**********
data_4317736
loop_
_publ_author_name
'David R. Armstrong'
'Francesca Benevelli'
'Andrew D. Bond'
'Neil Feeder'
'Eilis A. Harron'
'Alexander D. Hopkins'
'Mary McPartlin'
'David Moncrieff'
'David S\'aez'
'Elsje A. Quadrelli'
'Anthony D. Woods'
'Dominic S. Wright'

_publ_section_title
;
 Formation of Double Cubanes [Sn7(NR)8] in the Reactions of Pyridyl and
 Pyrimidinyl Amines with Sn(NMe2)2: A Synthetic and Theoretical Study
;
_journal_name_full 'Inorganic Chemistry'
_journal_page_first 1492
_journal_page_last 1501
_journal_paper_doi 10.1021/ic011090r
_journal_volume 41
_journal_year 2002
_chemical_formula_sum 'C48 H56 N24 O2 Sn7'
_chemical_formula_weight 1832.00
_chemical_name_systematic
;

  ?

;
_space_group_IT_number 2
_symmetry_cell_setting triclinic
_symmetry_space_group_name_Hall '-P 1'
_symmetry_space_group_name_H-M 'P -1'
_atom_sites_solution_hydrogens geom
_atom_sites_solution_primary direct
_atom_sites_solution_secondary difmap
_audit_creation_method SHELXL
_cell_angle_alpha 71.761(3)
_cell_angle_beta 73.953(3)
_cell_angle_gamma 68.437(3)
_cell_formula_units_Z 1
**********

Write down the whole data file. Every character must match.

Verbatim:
data_4317736
loop_
_publ_author_name
'David R. Armstrong'
'Francesca Benevelli'
'Andrew D. Bond'
'Neil Feeder'
'Eilis A. Harron'
'Alexander D. Hopkins'
'Mary McPartlin'
'David Moncrieff'
'David S\'aez'
'Elsje A. Quadrelli'
'Anthony D. Woods'
'Dominic S. Wright'

_publ_section_title
;
 Formation of Double Cubanes [Sn7(NR)8] in the Reactions of Pyridyl and
 Pyrimidinyl Amines with Sn(NMe2)2: A Synthetic and Theoretical Study
;
_journal_name_full 'Inorganic Chemistry'
_journal_page_first 1492
_journal_page_last 1501
_journal_paper_doi 10.1021/ic011090r
_journal_volume 41
_journal_year 2002
_chemical_formula_sum 'C48 H56 N24 O2 Sn7'
_chemical_formula_weight 1832.00
_chemical_name_systematic
;

  ?

;
_space_group_IT_number 2
_symmetry_cell_setting triclinic
_symmetry_space_group_name_Hall '-P 1'
_symmetry_space_group_name_H-M 'P -1'
_atom_sites_solution_hydrogens geom
_atom_sites_solution_primary direct
_atom_sites_solution_secondary difmap
_audit_creation_method SHELXL
_cell_angle_alpha 71.761(3)
_cell_angle_beta 73.953(3)
_cell_angle_gamma 68.437(3)
_cell_formula_units_Z 1